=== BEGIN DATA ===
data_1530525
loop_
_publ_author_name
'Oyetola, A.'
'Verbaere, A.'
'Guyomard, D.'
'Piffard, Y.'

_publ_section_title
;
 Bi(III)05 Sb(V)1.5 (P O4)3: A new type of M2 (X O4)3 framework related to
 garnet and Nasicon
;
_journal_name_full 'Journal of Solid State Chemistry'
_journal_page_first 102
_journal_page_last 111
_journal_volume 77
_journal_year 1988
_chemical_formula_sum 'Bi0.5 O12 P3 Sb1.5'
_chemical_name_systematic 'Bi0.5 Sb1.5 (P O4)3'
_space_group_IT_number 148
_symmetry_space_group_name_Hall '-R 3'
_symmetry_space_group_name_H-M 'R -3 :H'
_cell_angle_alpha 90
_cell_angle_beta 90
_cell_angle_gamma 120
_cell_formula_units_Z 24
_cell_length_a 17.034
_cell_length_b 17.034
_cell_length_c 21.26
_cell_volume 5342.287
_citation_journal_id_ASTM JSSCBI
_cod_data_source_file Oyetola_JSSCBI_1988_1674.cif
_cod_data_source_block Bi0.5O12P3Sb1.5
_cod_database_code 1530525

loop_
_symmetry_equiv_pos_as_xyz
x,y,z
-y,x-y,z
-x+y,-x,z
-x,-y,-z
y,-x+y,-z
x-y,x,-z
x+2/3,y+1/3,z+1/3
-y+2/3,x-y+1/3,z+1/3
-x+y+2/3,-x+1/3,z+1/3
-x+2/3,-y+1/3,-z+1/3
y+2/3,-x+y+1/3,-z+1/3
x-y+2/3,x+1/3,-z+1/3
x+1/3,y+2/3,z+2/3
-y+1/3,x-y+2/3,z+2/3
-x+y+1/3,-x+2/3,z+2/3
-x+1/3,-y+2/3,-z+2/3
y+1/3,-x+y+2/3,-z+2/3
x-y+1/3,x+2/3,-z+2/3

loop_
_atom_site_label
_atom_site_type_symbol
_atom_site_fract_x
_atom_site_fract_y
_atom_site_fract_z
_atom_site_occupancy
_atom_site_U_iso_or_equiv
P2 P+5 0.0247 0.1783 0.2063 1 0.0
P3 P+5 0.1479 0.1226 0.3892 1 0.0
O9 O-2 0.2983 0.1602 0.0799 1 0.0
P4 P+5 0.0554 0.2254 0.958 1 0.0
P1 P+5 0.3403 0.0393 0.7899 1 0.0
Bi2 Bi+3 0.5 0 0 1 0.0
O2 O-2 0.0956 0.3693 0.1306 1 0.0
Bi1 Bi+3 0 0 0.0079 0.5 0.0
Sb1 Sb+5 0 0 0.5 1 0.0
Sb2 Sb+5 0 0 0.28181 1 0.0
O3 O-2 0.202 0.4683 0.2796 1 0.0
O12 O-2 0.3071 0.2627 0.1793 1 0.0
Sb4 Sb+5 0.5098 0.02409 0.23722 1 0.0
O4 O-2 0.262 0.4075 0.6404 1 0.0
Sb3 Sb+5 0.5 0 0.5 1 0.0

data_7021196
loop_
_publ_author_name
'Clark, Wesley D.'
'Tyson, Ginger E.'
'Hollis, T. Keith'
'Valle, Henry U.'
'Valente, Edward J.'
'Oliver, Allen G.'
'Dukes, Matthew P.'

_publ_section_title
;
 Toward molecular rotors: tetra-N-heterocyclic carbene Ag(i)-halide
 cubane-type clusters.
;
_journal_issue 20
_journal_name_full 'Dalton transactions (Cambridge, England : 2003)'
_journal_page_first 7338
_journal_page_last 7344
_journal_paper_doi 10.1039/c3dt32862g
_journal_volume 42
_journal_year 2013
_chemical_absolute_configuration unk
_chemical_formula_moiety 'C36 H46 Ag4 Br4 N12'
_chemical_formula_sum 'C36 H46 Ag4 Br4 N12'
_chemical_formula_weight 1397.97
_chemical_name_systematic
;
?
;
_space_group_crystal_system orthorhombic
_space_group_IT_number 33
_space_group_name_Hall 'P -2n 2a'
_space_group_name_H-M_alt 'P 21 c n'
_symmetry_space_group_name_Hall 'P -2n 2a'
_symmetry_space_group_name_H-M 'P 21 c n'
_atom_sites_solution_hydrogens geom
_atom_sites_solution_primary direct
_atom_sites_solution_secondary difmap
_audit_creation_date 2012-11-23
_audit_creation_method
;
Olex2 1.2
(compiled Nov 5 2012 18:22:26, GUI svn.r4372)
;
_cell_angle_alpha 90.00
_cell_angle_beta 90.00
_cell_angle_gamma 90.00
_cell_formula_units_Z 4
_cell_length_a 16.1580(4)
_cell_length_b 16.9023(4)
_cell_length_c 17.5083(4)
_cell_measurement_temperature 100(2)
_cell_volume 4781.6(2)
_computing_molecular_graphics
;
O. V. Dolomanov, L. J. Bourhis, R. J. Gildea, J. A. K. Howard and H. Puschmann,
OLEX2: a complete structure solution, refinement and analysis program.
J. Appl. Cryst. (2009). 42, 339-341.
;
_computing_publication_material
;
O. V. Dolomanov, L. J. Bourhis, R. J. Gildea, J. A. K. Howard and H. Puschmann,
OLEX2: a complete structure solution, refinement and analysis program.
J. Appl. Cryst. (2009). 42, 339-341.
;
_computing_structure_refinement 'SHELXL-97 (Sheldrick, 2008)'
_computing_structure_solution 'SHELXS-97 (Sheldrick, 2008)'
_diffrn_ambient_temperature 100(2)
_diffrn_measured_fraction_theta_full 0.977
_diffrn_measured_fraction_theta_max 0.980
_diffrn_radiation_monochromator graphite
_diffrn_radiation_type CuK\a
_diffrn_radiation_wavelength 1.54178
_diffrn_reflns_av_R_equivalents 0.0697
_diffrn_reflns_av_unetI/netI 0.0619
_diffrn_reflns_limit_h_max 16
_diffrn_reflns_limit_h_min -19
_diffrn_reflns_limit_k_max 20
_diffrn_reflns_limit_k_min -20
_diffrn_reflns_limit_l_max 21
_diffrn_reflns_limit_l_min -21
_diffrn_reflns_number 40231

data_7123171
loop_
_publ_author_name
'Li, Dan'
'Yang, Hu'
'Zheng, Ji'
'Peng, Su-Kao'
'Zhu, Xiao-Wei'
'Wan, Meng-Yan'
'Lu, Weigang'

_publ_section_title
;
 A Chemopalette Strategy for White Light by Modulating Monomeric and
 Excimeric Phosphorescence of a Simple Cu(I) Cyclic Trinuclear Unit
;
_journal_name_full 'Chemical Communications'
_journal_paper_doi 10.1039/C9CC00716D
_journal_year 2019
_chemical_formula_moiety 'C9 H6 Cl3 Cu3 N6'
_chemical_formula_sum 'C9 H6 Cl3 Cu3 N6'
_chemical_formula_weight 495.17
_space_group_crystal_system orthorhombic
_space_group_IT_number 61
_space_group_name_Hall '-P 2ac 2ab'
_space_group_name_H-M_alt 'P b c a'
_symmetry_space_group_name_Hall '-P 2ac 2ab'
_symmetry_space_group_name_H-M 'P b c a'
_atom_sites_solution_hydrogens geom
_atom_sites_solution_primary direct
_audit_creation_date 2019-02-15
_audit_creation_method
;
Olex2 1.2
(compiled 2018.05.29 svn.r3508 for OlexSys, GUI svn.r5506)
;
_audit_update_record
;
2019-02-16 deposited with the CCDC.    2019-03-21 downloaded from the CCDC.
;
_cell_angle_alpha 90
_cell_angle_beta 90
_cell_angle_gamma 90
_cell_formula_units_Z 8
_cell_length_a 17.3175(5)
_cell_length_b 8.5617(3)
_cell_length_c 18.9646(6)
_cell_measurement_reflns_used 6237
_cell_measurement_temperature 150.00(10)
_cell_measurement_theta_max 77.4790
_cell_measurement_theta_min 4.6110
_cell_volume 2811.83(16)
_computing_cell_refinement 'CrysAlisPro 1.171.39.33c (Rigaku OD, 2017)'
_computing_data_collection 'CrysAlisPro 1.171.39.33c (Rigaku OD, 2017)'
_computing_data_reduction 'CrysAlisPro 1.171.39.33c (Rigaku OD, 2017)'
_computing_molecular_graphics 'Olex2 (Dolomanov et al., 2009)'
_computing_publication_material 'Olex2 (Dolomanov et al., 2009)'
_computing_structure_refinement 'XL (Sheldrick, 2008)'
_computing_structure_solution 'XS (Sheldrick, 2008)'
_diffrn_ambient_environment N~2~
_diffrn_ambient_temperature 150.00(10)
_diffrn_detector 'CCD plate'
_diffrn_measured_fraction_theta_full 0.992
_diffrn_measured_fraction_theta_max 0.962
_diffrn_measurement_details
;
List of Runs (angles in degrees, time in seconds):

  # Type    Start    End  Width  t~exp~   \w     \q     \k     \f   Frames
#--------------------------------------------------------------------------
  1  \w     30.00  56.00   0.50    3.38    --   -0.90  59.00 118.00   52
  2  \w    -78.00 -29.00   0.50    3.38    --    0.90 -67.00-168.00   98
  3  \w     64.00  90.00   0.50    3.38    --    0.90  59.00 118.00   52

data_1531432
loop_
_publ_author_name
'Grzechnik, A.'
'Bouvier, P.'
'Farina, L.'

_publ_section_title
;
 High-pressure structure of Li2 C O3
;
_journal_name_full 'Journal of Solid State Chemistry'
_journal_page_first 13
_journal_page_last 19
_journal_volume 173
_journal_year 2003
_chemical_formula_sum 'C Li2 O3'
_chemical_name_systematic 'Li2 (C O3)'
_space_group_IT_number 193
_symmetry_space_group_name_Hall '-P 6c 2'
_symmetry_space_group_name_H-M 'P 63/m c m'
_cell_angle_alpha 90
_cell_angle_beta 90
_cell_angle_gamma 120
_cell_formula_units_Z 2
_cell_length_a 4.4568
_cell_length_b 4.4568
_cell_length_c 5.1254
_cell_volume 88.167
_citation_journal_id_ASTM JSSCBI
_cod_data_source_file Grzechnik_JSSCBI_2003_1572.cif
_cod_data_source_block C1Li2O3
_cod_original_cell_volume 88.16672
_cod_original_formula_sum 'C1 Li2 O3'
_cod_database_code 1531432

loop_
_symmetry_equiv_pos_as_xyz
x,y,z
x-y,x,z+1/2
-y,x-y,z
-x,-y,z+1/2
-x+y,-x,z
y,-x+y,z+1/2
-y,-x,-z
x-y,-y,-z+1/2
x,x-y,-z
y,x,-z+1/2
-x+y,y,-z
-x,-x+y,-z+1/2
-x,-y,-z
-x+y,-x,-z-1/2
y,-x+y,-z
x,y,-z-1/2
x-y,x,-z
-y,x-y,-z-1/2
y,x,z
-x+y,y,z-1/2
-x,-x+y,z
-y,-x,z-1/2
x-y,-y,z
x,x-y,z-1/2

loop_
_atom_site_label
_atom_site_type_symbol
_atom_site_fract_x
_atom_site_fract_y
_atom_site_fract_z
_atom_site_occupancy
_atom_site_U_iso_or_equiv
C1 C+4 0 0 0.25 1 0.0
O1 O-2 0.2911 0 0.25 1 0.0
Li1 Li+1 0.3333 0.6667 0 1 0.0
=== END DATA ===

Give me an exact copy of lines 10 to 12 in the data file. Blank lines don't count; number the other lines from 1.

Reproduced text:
 Bi(III)05 Sb(V)1.5 (P O4)3: A new type of M2 (X O4)3 framework related to
 garnet and Nasicon
;